A new report discusses an opportunity for businesses, landlords, communities and local authorities to work together to ensure their high street doesn’t just survive but thrives.
Seven in ten (70%) in the UK believe their local high street has been fundamentally changed by Covid-19 and have concerns about its future, a new report from international law firm Withers reveals.
Across the country, residents expressed concern about the state of their village or town centre high street, with many nervous about the number of empty units (69%), over half (52%) fearful that shops and restaurants they value will close in the coming year, and one in three (33%) worried that independent businesses will close, resulting in chains taking over (33%).
Despite more than three-quarters (78%) of people altering how much they used their local high street in the last 12 months, the majority (80%) of those who used nearby conveniences more said their new habits will change now restrictions are lifted.
As part of the research, Brits revealed what high street amenities they value most, with ‘useful’ retailers and independent businesses coming out on top:
- Useful shops such as food/DIY/chemist/Post Office etc. (58%)
- Independently run retailers (50%)
- Independently run cafes/restaurants/bars/pubs (46%)
- Green space such as a park (38%)
- Health care such as doctors/dentist (38%)
- Takeaway food outlets (36%)
- Beauty services such as salons/barbers (36%)
- Book shops (32%)
- A market square (30%)
Looking to the future, nearly half (46%) would like to see their local authority taking more proactive steps to improve their local high street, while a quarter (24%) believe it is the community that should take over the running of some or all key buildings.
Over a quarter (26%) would like to see a greater balance of chain and independently run businesses, while more than one in ten (13%) would like to see only independently run businesses on their local highstreet.
Twice as many people (50% versus 29%) said they value independently run retailers versus chain retailers.
Despite local shopping habits set to change post-Covid, nearly half (40%) said they would be prepared to pay 10% more to shop locally, highlighting the value of convenience.
The study, which features more consumer attitudes to on-your-doorstep amenities alongside expert opinions on the changes that are needed in post-pandemic Britain, highlights the necessity for pioneering new approaches to deliver local village and town-centre regeneration.
It addresses some of the challenges that hard-hit high streets are confronting, as well as the shifts in consumer behaviour that the Covid-19 pandemic has brought about.
The fundamental message is one of hope and opportunity for businesses, landlords, communities and local authorities that are willing to work together to achieve significant change to ensure their high street doesn’t just survive but thrive.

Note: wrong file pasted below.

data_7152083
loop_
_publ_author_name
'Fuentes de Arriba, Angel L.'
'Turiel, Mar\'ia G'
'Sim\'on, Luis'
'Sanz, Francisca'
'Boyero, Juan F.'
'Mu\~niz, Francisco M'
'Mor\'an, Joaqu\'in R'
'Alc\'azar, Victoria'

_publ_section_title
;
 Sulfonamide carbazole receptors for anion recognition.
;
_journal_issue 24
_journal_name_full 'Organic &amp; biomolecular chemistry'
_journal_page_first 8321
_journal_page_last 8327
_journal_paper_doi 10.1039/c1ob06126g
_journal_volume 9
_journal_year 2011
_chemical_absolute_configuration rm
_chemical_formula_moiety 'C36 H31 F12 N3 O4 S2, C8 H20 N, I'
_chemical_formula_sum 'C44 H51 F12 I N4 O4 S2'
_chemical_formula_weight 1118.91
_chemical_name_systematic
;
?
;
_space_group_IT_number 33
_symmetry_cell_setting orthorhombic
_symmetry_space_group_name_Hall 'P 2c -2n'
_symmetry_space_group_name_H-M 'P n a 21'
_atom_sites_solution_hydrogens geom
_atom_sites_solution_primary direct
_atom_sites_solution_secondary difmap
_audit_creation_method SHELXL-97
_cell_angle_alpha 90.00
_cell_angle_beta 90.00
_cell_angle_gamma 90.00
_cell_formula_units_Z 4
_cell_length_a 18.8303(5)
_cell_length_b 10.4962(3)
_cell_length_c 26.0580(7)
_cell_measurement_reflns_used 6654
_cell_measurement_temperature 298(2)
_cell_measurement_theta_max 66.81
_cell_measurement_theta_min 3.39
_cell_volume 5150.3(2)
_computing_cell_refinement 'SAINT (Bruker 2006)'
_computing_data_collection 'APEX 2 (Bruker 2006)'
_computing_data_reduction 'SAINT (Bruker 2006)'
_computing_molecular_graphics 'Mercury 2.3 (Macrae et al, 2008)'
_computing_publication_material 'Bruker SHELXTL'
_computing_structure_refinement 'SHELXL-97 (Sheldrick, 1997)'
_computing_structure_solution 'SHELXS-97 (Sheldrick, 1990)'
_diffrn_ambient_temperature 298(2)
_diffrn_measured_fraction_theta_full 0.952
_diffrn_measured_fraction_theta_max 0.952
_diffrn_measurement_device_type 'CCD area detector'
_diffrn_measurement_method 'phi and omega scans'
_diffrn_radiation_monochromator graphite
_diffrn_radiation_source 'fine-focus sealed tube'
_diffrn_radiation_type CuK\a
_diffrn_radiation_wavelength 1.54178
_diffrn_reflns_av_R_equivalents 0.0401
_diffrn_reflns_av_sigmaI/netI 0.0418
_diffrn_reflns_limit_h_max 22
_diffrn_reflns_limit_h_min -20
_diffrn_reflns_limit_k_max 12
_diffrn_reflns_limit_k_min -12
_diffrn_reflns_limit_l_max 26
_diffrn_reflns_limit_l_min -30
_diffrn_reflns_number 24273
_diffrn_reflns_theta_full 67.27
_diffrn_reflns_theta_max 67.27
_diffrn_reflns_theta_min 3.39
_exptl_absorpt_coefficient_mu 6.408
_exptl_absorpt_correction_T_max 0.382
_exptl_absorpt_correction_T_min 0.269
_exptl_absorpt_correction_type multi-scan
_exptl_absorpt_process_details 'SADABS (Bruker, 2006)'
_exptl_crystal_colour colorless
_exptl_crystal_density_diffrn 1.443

Jeremy Wakeham, CEO of the Withers Business Division and a commercial real estate partner added: “Without doubt the Covid-19 pandemic has worsened an already challenging situation on our high streets and accelerated the need for action. Yet there is hope and opportunity for those willing to innovate and collaborative; our research has shown that people really do want their local area to succeed. Coming out of lockdown, and spending more time in their local high street, they want to have a community hub on their doorstep where they can shop, socialise, work and be entertained. What is also fundamentally clear is that businesses, local authorities, landlords and communities must create new partnerships and ownership models that will not only serve the varied needs of those living in the area but will also create destinations that attract both visitors and consumers. Thriving high streets of the future will not rely on retail alone, but a carefully curated mix of services that meet the community’s demands.”
Bill Grimsey, ex retailer and contributor to the Withers report said: “The media loves this idea that the high street has to be ‘saved’, but I think you should drop the ‘save’ and replace it with ‘reinvent’. It’s all about developing social places that are fit for the 21st century.”
Claire Bailey, founder of The Retail Champion and Creator of The Future High Street Summit agreed, adding: “The high street isn’t going away, nor is it dying, but it is transforming, changing in purpose and function. High streets must adapt, and they can do that most effectively with proactive support from place managers (local authorities, BIDs etc), and through collaboration between all the businesses and organisations that operate within the high streets.
“They are there to provide local services, and it’s only by assessing the community, indeed by engaging them and discovering why they use a place, and why they don’t, can high streets evolve to meet the needs of the local community.”
Nick Plumb, Policy Manager at power to change said: “The fact that people are spending more time closer to home has the potential to have a really positive impact through increased localisation and strengthened community spirit. The revival of a ‘civic high street’ is a phrase we’ve been using – a century ago high streets were the hub of the local community. They were mixed use and not as dominated by retail as they are today. How we rebuild the civic high street for the 21st century is a question we’re grappling with and we think community ownership is key to this.”
Within the report, Withers has featured case studies from several pioneers of high street regeneration including Midsteeple Quarter in Dumfries; Hebden Bridge in West Yorkshire; The Old Library in Bodmin, Cornwall; and Stockton-on-Tees in County Durham.
The future of the local high street report can be found at: https://reports.withersworldwide.com/the-future-of-real-estate/high-street/.